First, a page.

Advancing Geopolymer Composites with Water-Soluble Polymers

In a recent article in Materials, US researchers investigated the impact of water-soluble polymers on the rheology and microstructure of polymer-modified geopolymer glass ceramics. The incorporation of all-aromatic polyelectrolyte reinforcements aims to enhance the properties of geopolymer composites, offering potential advancements in materials science and engineering.

Advancing Geopolymer Composites with Water-Soluble Polymers

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Geopolymer materials have gained significant attention in recent years due to their unique properties and potential applications in various industries, including construction, aerospace, and environmental remediation. These inorganic polymers offer advantages such as high strength, chemical resistance, and low environmental impact compared to traditional cement-based materials.

To fully harness the benefits of geopolymer composites, optimizing their properties through innovative approaches is essential. One promising strategy is incorporating water-soluble, high-performance polymers. This study addresses the growing demand for advanced materials with improved performance characteristics and tailored properties.

The Current Study

The rheological properties of the geopolymer resins were analyzed with a forced convection oven under airflow. The experiments were conducted in quadruplicate at 25 °C. To maintain humidity and prevent water loss during sample collection, a moist wipe was added to the bottom of the oven.

Stainless steel parallel plates, each with a diameter of 25 mm, were employed to minimize particle-geometry interactions and provide adequate torque sensitivity over a broad range of viscosities. Before testing, all samples underwent a pre-shearing process to standardize the sample loading. Both oscillatory and steady shear procedures were employed to assess the rheological behavior of the geopolymer resins.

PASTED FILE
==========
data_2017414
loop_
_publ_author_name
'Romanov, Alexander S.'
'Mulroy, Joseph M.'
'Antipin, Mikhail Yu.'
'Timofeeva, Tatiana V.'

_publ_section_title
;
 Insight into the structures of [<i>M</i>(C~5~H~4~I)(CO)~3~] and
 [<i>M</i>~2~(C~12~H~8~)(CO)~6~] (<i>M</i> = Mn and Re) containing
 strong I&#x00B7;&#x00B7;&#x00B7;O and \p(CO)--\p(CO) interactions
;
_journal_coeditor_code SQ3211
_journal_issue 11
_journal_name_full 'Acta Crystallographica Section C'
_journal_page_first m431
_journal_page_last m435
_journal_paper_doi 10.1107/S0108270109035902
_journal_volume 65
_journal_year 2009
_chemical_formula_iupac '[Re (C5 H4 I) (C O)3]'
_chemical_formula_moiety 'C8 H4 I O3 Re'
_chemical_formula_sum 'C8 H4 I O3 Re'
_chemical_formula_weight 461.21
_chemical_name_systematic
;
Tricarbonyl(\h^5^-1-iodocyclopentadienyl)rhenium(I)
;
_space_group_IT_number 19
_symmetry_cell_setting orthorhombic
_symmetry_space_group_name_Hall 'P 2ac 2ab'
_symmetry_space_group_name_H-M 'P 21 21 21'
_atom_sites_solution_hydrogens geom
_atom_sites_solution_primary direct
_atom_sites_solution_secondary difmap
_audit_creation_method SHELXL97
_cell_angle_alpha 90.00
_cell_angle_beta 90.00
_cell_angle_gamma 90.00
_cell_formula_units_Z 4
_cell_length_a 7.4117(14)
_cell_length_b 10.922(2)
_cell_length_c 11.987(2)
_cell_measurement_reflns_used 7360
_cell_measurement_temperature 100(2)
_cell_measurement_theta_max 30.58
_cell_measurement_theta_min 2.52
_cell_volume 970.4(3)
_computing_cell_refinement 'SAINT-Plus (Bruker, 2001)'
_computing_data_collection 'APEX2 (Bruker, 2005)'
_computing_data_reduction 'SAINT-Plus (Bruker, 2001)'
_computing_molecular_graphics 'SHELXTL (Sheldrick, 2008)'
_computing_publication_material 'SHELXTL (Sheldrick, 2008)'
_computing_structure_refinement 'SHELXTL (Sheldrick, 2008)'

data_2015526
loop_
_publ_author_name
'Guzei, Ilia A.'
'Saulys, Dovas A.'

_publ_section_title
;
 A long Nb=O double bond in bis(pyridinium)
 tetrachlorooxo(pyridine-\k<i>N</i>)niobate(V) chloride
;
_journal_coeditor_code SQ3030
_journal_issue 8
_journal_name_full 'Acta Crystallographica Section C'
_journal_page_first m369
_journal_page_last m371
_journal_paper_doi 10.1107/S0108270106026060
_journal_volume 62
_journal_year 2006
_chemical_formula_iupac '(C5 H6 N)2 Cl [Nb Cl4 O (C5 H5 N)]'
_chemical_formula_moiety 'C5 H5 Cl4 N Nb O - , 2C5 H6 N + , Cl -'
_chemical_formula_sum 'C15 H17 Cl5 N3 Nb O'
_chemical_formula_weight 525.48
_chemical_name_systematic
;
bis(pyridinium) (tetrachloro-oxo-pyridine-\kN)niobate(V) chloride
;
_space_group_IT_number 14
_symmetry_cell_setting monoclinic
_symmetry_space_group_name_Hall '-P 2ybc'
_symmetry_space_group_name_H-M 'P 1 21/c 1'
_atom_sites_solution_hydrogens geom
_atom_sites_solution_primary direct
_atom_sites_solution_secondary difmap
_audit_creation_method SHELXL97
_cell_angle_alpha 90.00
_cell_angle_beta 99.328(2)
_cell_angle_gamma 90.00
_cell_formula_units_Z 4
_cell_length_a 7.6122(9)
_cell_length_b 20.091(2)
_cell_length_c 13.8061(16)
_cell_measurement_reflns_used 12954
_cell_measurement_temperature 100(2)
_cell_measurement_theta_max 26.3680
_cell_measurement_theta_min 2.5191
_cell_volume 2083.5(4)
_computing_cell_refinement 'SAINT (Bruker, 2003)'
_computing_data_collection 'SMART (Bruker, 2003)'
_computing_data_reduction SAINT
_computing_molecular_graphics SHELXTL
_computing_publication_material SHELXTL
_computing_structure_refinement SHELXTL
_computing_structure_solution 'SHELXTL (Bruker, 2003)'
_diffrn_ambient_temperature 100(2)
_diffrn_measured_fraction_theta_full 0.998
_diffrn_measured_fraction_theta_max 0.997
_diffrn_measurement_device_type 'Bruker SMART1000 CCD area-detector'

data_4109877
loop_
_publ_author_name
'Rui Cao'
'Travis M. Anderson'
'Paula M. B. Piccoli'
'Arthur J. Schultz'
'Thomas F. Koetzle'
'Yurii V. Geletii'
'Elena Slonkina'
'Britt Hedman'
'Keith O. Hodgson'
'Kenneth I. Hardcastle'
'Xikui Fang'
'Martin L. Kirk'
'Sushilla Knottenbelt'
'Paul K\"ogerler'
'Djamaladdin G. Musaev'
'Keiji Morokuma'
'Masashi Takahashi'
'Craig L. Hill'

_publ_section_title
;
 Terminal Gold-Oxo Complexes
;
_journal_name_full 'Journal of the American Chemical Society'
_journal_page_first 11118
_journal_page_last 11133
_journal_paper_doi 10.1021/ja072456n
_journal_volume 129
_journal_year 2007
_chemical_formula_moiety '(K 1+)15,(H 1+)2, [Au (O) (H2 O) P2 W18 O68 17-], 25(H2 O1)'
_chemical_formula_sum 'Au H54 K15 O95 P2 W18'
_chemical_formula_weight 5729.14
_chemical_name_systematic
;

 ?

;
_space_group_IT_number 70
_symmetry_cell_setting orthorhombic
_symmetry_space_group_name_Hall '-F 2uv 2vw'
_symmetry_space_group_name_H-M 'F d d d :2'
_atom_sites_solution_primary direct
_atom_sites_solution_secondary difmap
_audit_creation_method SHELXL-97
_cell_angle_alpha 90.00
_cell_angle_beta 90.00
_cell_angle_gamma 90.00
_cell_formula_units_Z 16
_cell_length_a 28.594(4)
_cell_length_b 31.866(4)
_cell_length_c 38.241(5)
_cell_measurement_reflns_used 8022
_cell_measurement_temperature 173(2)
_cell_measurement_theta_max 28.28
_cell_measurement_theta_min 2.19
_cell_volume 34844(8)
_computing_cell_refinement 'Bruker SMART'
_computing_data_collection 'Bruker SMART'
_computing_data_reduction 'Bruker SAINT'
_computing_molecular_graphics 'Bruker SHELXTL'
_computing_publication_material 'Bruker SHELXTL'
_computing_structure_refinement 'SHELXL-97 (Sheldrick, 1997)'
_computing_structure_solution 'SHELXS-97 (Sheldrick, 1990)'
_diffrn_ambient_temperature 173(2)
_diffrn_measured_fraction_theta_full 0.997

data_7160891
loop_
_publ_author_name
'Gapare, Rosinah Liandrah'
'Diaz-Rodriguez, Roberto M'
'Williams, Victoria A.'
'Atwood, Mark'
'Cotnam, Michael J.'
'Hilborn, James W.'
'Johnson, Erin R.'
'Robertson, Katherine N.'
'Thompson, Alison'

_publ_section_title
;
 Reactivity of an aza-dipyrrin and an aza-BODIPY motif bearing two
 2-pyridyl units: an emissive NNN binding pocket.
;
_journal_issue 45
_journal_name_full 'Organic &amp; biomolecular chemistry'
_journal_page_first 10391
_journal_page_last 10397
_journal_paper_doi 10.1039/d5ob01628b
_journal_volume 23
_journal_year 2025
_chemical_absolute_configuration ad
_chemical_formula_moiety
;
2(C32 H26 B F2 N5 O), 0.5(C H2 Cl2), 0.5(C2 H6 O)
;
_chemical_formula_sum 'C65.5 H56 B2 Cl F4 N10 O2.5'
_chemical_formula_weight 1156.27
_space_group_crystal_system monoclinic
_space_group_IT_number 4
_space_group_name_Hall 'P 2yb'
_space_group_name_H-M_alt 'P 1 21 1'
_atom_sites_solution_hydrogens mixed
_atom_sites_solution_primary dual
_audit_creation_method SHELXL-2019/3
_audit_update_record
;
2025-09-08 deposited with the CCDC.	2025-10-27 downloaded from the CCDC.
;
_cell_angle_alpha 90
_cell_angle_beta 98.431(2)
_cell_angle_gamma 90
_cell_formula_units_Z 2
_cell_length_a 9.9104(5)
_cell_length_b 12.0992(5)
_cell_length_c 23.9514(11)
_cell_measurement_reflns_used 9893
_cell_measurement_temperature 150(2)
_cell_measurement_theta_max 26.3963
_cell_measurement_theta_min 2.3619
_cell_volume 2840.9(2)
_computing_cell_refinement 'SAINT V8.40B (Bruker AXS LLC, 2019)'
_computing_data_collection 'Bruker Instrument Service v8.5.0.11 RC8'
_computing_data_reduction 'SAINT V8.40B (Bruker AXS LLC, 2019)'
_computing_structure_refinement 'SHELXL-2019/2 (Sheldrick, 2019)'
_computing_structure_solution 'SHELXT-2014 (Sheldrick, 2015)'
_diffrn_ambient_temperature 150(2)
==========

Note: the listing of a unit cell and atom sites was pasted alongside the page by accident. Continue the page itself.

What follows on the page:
The final incorporation of PBDT and PBDI into the geopolymer composites was quantified by Thermal Gravimetric Analysis (TGA). Geopolymer samples were crushed into fine powder (<10 µm) and loaded onto flame-dried platinum pans. Samples were heated from room temperature to 200 °C and stabilized for 30 minutes to remove physiosorbed water.

The samples were then brought to 50 °C and heated to 1000 °C, and the mass loss due to water was accounted for in the analysis. All experiments were performed in triplicate to ensure reproducibility and accuracy of the results.

For Scanning Electron Microscopy (SEM) analysis, a surface area of approximately 2 cm² on geopolymer plaques was prepared. Initially, a silicon carbide (SiC) polish removed the upper surface of the geopolymer plaque. Subsequent polishing steps utilized a series of fine grit selections, including nylon pads and diamond polishing pastes, until the sample surface reached a tolerance of approximately 1 µm.

Non-aqueous solvents were used during the polishing process to prevent any loss of the sample material. The prepared samples were then subjected to SEM analysis to investigate the microstructure and surface morphology of the geopolymer composites.